The end of capitalism as we know it.  Tom was quoting someone on line posting that.  And then the panel says the OWS people don’t have an agenda (to morph from oligarchy/capitalism to something else?  Noncapitalism, neodemocracy?)

  • Phil

    The attempt by President Obama and the Democrats to defer the Keystone Pipeline decision until after next year’s election is a perfect example of spineless, “on the one hand on the other hand” kind of political cowardice.  Regardless of your position (and I have very serious misgivings about it because of the risk of polluting the aquifer and the oil industry’s past catastrophic failures such as the Exxon Valdez, Texaco Ecuador, and BP Oil Spill), they need to publicize their position BEFORE the election and let the political chips fall where they may rather than kicking the can down the road on yet another issue.

  • TweedleDumDee

    Where was Obama’s transparent CSPAN Healthcare roundtable? 

  • http://pulse.yahoo.com/_C2STBLZJK4VKQBV27DVQX3I6CU FAX68

    I think the most relevant episode of humanity’s history this year was the killing of Osama Bin Laden and the passing of the American Job Act.

  • Strobaffa

    Bottom line Tom.  We need to reverse the Citizen’s United decision and get big money out of politics.  That’s step 1 and the only way to move forward to get cooperation in Congress.

  • TFRX

    Waitaminit, Karen Tumulty is actually saying George W. Bush proclaimed about actually “fixing Washington” like he meant it, and that polarization “increased on (Bush’s) watch” the way that grass grows in the spring, instead of a human response to the actions of the least-popular and lowest-rated-historically president in over a century?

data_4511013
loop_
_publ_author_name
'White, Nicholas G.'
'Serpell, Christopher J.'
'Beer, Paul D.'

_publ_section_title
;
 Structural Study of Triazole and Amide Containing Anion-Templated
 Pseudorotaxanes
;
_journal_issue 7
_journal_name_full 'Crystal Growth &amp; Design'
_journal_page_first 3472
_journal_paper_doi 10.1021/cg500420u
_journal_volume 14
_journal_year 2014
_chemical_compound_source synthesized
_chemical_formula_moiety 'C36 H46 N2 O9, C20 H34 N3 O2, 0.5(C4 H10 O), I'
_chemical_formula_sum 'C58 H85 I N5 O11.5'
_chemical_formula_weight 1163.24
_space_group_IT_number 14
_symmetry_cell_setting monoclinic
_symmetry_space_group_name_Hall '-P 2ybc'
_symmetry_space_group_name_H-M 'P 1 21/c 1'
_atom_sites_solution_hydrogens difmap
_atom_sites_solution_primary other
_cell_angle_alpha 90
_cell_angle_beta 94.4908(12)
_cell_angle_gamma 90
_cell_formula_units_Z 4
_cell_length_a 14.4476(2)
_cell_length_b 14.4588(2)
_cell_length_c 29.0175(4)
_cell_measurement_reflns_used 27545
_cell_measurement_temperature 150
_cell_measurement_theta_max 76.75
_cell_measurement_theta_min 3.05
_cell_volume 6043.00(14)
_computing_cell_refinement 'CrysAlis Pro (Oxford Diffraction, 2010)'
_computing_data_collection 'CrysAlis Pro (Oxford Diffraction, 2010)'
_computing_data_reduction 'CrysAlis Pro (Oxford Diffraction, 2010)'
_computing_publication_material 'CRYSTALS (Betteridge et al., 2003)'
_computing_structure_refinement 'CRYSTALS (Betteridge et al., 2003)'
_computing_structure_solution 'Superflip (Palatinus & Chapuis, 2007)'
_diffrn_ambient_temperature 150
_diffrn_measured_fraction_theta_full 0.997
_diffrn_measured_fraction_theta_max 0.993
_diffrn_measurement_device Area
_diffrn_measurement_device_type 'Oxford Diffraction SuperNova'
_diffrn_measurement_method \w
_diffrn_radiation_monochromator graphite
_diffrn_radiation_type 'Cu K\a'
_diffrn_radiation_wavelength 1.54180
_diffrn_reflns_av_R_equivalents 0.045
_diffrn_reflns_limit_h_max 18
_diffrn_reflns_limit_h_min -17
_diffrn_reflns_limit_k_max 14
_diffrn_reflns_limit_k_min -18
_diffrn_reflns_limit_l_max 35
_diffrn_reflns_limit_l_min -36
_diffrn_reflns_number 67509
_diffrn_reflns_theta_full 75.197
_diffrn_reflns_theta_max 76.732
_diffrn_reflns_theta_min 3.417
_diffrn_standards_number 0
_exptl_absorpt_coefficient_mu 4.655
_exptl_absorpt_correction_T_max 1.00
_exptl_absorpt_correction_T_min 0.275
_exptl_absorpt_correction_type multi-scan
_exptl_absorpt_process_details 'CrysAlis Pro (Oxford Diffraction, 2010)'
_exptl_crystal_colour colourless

Can’t stop laughing

    • Anonymous

      What did you say about Jimmy Carter?

      • TFRX

        Shrub, the man that nobody in the mainstream press or on the right will own up to ever having voted for, is the lowest-historically-rated, and least popular, president this country has had in at least a century.

        Try to keep up.

  • TweedleDumDee

    The majority of the country doesn’t want Democratic Socialism, and so to compromise toward that won’t happen.

    Lets try Rule of Law first.

    Bring back Bill Black.

  • Worried for the country(MA)

    Obama’s accomplishment?
    90 rounds of golf in less than 3 years.
    Nice work if you can get it.

    • Anonymous

      At least he can set a record playing golf, and I am not talking about his score, just the number of rounds. LOL

    • TFRX

      Pathetic trolling. I hope you’re no more serious than Shrub was before he announced “Now watch this drive.”

      • Worried for the country(MA)

        Sounds like you don’t like the reality.  Maybe because only the .01% played 90 rounds of golf in the last 3 years and 0% of previous presidents played this much golf.

        • TFRX